# nonprofit seeks advice on percentile methods

#### jhall251

##### New Member
Hoping I can get some opinions on the method we are using to calculate percentiles.

I work with a small non-profit - I need to calculate percentiles for a number of fee ranges, i.e. what is the median fee charged, 45th ptile, 55th ptile etc. in different regions of our state.

I've been looking at http://www.wessa.net/quart.wasp which calculates percentiles or quartiles by a number of different methods. I know there is not consensus on a "best" method, but is there a most common method or methods? Is there one that is particularly appropriate for small data sets? Is "Closest Observation" an acceptable method? Is Weighted Average at X(n+1)p preferred over Weighted Average at Xnp or are they equally okay?

Sorry for naive questions, thanks for any help!!!

#### JohnM

##### TS Contributor
Your questions are anything but naive - you are very correct that there are many different methods, and no consensus.

Maybe you could provide us with a sample data set - it might help us point you in the right direction. Some methods do straight interpolations, some interpolate but also assume that the underlying population is normal, etc. and everything in between.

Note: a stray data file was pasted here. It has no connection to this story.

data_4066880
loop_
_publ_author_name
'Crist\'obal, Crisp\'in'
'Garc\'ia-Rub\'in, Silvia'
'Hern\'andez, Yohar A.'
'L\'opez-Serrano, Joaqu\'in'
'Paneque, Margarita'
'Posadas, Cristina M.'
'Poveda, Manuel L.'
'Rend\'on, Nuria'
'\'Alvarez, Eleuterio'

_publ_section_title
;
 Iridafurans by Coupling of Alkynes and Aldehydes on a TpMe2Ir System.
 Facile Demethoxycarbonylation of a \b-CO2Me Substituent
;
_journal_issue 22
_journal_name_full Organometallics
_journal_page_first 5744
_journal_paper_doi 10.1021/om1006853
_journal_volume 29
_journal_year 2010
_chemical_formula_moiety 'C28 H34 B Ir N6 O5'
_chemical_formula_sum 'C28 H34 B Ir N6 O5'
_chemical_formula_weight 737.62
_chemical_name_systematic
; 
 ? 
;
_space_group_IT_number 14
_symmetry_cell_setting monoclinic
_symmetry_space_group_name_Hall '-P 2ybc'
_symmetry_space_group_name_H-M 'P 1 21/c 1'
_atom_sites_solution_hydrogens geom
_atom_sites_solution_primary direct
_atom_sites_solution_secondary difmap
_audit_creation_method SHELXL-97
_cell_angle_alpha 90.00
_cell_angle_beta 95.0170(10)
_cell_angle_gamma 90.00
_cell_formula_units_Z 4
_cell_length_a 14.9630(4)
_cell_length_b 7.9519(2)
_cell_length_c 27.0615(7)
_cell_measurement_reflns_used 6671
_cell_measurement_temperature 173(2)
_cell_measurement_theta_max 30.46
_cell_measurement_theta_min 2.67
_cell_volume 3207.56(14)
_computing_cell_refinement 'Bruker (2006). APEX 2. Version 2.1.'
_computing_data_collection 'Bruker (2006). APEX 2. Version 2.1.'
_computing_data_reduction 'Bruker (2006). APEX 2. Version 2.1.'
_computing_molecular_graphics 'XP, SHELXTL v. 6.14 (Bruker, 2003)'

#### jhall251

##### New Member
Thanks for your response! I am including two sample data sets below. Some of the data sets I'm working with are large, i.e. hundreds of values, some are as small as 2 or 3 values. The smaller ones of course are where the choice of method makes more of a difference in results.

I have noticed that people tend to calculate Rank using p*(n+1) though apparently p*n is also okay. Is there a reason to prefer p*(n+1)?

It seems that in smaller data sets p*(n+1) can return values that are higher than the real closest observation? For example, in the first data set below there are 22 values, the .75th rank is 16.5 so a weighted average will be between R 16 and R 17 -- but the p*(n+1) rank is 17.25 so the weighted average doing it that way will be between R 17 and R 18 - which, depending on how close the values are at R 16, R 17, and R 18, could be a higher number, above the real number in the range that lies at or near the .75 place.

Practically, I most need to know if there is any reason not to use p*n rather than p*(n+1). Thanks for any advice!

Data set 1
150
180
180
190
205
215
220
225
228
230
230
235
235
245
245
249
250
250
250
250
270
275

Data Set 2
125
125
135
145

Last edited: